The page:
Yamaha Designs a Robot That Can Ride Motorcycles

We’ve built robots that can swim, cook, and even comfort you on your death bed. Now, Yamaha has unveiled a new robot designed to do what no humanoid robot has done before: cruise on a motorcycle.

Motobot is an autonomous robot built to ride motorcycles similar to how a human rider would, right down to turning the throttle. The initial model that debuted at this week's Tokyo Motor Show still has some catching up to do before it reaches human capabilities, though. For now, it moves along at slow speeds and needs “training wheel” wings to protect it from toppling over. 

Yamaha’s long-term goal is to get Motobot zooming at 120mph on a racetrack, challenging the speeds of experienced human racers. But this robot isn’t built for competing in futuristic racing events. Instead, Motobot is designed as a tool to test safety and support systems for Yamaha’s human riders.

Cool idea, though Yamaha ruins any chance Motobot had at being charming with their promo video. Unsettling quotes include “I was created to surpass you” and “Perhaps if I learn everything about you I will be able to catch up." If Motobot ends up leading the robot uprising, at least he'll do it in style. 

[h/t: Engadget]

The Simple Optical Illusion That Makes an Image Look Like It's Drawing Itself

Artist James Nolan Gandy invents robot arms that sketch intricate mathematical shapes with pen and paper. When viewed in real time, the effect is impressive. But it becomes even more so when the videos are sped up in a timelapse. If you look closely in the video below, the illustration appears to materialize faster than the robot can put the design to paper. Gizmodo recently explained how the illusion works to make it look like parts of the sketch are forming before the machine has time to draw them.

The optical illusion isn’t an example of tricky image editing: It’s the result of something called the wagon wheel effect. You can observe this in a car wheel accelerating down the highway or in propeller blades lifting up a helicopter. If an object makes enough rotations per second, it can appear to slow down, move backwards, or even stand still.

This is especially apparent on film. Every “moving image” we see on a screen is an illusion caused by the brain filling in the gaps between a sequence of still images. In the case of the timelapse video below, the camera captured the right amount of images, in the right order, to depict the pen as moving more slowly than it did in real life. But unlike the pen, the drawing formed throughout the video isn't subject to the wagon-wheel effect, so it still appears to move at full speed. This difference makes it look like the sketch is drawing itself, no pen required.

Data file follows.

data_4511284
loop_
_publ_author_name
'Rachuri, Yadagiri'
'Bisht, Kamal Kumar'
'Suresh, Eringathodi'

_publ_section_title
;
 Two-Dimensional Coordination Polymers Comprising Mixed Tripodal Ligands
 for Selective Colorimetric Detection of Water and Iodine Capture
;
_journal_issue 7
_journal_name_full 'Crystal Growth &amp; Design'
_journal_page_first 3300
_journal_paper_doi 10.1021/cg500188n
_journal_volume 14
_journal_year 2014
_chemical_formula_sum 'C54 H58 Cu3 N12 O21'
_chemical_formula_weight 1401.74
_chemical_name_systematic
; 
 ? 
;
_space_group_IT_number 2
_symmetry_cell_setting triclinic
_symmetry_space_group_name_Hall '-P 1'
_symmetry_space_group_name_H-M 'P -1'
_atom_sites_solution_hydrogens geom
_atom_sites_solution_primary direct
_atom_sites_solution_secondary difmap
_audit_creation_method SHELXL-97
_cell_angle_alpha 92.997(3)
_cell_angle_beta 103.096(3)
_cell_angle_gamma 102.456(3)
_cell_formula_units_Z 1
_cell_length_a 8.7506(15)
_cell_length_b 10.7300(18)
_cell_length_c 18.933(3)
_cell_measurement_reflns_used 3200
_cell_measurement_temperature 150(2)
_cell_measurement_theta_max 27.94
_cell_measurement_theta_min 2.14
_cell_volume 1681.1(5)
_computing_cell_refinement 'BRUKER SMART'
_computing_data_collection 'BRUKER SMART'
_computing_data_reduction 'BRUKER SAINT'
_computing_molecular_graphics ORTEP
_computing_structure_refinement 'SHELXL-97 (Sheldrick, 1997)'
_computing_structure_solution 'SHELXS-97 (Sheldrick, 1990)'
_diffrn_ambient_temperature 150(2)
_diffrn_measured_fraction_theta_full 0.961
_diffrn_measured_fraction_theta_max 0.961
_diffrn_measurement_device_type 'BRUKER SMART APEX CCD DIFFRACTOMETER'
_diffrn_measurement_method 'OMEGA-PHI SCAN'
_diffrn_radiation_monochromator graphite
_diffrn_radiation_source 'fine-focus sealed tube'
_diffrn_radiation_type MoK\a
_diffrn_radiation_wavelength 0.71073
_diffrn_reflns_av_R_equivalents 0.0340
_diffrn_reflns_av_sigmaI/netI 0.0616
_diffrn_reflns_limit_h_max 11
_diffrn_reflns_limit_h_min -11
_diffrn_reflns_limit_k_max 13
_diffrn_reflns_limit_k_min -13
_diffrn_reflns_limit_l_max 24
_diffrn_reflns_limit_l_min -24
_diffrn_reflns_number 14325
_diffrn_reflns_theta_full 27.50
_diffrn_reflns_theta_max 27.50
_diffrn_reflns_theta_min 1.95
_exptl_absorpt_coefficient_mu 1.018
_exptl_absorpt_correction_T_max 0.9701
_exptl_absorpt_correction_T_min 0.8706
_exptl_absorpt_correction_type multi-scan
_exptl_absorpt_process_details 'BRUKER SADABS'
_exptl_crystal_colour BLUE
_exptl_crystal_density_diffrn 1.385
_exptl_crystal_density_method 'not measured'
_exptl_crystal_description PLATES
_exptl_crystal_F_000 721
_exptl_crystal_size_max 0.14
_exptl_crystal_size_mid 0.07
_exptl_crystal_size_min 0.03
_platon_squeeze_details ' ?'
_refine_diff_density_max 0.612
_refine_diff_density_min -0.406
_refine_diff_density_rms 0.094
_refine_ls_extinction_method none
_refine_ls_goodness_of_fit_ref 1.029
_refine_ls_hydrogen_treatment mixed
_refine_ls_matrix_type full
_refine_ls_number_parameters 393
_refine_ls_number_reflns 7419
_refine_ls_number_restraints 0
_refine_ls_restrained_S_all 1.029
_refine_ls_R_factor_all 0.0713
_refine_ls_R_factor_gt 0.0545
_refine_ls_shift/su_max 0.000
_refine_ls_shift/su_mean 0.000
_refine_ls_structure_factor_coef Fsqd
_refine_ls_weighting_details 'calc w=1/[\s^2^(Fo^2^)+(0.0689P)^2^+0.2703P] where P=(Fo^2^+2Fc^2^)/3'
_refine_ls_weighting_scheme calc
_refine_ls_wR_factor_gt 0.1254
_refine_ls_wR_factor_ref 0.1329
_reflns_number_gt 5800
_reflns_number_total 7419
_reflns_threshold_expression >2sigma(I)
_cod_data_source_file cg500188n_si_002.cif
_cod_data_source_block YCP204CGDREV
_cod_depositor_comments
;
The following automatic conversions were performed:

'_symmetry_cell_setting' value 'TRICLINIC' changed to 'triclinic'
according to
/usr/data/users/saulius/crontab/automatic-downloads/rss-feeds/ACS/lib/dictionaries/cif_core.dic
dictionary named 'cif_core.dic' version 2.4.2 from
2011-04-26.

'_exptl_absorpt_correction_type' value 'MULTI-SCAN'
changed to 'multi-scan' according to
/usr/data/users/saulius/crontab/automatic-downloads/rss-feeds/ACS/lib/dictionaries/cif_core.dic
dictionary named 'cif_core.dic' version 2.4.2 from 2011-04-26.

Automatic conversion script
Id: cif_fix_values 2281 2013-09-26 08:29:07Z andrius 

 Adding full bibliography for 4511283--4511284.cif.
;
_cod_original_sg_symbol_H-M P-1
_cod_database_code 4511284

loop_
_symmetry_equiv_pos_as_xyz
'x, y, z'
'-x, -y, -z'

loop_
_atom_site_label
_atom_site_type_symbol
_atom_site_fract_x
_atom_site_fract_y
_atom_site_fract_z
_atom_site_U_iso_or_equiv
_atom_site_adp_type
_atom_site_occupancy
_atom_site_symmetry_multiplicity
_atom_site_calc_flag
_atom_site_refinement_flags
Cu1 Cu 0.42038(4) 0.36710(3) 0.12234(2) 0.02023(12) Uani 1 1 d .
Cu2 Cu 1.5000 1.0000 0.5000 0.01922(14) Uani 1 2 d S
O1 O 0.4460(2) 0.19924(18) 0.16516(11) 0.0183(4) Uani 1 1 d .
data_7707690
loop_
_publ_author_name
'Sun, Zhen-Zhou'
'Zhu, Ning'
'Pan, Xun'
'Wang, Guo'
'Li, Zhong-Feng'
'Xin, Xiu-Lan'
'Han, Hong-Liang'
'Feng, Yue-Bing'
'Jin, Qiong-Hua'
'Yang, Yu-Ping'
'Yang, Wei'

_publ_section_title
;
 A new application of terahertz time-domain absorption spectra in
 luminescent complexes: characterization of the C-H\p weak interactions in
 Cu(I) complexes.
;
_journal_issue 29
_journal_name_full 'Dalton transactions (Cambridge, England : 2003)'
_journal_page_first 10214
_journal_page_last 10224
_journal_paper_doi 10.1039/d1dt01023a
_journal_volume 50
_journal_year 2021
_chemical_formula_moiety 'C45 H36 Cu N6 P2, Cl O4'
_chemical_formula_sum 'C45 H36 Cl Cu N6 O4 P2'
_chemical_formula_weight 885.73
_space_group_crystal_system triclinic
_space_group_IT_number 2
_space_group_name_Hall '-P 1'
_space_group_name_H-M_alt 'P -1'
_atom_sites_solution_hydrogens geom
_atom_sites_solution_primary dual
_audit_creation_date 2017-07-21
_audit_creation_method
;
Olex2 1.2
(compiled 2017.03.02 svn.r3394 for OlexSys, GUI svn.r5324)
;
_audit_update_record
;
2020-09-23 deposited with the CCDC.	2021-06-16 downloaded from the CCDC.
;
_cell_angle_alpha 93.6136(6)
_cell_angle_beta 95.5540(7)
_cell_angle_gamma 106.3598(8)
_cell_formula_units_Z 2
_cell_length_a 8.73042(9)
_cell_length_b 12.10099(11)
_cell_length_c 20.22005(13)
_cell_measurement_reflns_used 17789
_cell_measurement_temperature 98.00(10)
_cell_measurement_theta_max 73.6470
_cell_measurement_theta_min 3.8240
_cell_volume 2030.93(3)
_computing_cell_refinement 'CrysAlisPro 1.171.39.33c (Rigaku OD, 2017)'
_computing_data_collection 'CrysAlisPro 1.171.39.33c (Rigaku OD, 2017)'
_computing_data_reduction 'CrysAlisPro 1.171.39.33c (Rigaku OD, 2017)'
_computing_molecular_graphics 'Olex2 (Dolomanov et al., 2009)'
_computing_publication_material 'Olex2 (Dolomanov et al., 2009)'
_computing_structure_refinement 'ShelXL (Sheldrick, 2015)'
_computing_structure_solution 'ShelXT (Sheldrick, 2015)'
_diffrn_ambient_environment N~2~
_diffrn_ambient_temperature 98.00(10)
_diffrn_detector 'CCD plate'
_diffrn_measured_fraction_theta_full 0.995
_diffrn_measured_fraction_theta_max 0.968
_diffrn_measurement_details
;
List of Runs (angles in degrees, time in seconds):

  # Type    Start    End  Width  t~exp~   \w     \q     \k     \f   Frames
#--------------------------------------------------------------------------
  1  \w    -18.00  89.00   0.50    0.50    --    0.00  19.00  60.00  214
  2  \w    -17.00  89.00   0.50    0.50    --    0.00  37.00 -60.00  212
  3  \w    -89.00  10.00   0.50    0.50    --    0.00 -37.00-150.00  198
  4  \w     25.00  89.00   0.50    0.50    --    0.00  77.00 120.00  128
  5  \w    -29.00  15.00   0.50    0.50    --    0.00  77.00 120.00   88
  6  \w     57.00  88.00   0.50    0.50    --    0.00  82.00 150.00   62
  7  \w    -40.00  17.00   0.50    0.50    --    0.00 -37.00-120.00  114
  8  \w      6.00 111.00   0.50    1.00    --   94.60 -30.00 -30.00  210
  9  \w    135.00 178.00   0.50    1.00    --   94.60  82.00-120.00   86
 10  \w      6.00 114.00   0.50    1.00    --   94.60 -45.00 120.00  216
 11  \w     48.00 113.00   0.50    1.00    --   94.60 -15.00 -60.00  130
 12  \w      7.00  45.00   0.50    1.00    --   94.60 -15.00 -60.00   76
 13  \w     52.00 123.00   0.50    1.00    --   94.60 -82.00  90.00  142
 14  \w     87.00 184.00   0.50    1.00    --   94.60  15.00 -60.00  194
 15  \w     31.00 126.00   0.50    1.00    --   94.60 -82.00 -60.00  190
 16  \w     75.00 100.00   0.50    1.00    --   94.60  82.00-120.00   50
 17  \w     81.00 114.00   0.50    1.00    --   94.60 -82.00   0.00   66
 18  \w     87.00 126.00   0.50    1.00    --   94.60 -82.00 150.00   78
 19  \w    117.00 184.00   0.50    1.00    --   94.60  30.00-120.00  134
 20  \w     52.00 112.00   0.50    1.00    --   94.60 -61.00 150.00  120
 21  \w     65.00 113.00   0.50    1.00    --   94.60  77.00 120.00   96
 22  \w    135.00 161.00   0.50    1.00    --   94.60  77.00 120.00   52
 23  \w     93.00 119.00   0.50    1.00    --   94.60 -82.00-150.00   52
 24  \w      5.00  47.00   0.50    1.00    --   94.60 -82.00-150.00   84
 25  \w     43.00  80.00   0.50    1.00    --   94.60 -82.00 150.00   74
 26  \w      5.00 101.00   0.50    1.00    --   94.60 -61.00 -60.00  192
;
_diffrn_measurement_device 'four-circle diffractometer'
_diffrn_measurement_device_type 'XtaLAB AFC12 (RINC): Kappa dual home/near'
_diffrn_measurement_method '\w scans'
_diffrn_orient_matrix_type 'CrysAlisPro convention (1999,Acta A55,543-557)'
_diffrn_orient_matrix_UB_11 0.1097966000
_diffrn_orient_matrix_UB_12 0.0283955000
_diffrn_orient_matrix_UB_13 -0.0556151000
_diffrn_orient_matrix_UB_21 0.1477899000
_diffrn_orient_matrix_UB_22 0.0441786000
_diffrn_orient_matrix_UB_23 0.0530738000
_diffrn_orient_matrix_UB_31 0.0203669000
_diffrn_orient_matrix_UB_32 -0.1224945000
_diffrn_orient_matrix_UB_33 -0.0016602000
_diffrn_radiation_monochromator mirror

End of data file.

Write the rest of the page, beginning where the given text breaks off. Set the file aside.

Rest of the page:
Gandy frequently shares behind-the-scenes videos of his mechanical art on his Instagram page. You can check out some of his non-timelapse clips like the one below to better understand how his machines work, then visit his website to browse and purchase the art made by his 'bots.

And if you think his stuff is impressive, make sure to explore some of the incredible art robots have made in the past.

[h/t Gizmodo]

Hiroshi Ishiguro Lab, YouTube
The Next Job Being Taken Over by Robots? TV News Anchor
Hiroshi Ishiguro Lab, YouTube
Hiroshi Ishiguro Lab, YouTube

The robots will come for all of our jobs one day, whether you’re a factory worker or a surgeon. In Japan, that reality now seems to be coming for television news anchors. According to Live Science and The Wall Street Journal, a humanoid robot named Erica is on the cusp of her debut on TV news.

Erica, who was originally built to work as a receptionist, was created at Osaka University’s Intelligent Robotics Laboratory and has been called the “the most life-like (and creepiest) robot ever built.” Right now, it seems her career will reach far beyond working a reception desk. Osaka University's Hiroshi Ishiguro, who calls himself the robot’s “father,” told The Wall Street Journal that she will make her television debut sometime in 2018, with the paper saying it will likely happen in April.

Designed to look like a 23-year-old woman, she has shockingly realistic-looking skin and facial expressions. Her speech, tinged with an English accent, is a little stilted, but her responses to questions largely sound pretty natural. She can also tell jokes that are just as groan-worthy as the ones that fly back and forth during the banter between news anchors.

She can’t walk around the room by herself, but she can sit behind a desk and move her neck, shoulders, and waist autonomously. She has depth sensors to help her sense where people are standing in a room and can recognize which direction sound is coming from, turning to face someone speaking to her. She’s also equipped with face-recognition technology.

Considering that The Washington Post already has a robot news reporter that writes stories and tweets, getting a robot to recite a script in front of a camera seems fairly easy. All she has to do is sit there and read the news. But Erica’s lifelike demeanor may make her a more capable on-air personality than we can imagine right now. It might not be long before she wins her first broadcast journalism award.

[h/t Live Science]


More from mental floss studios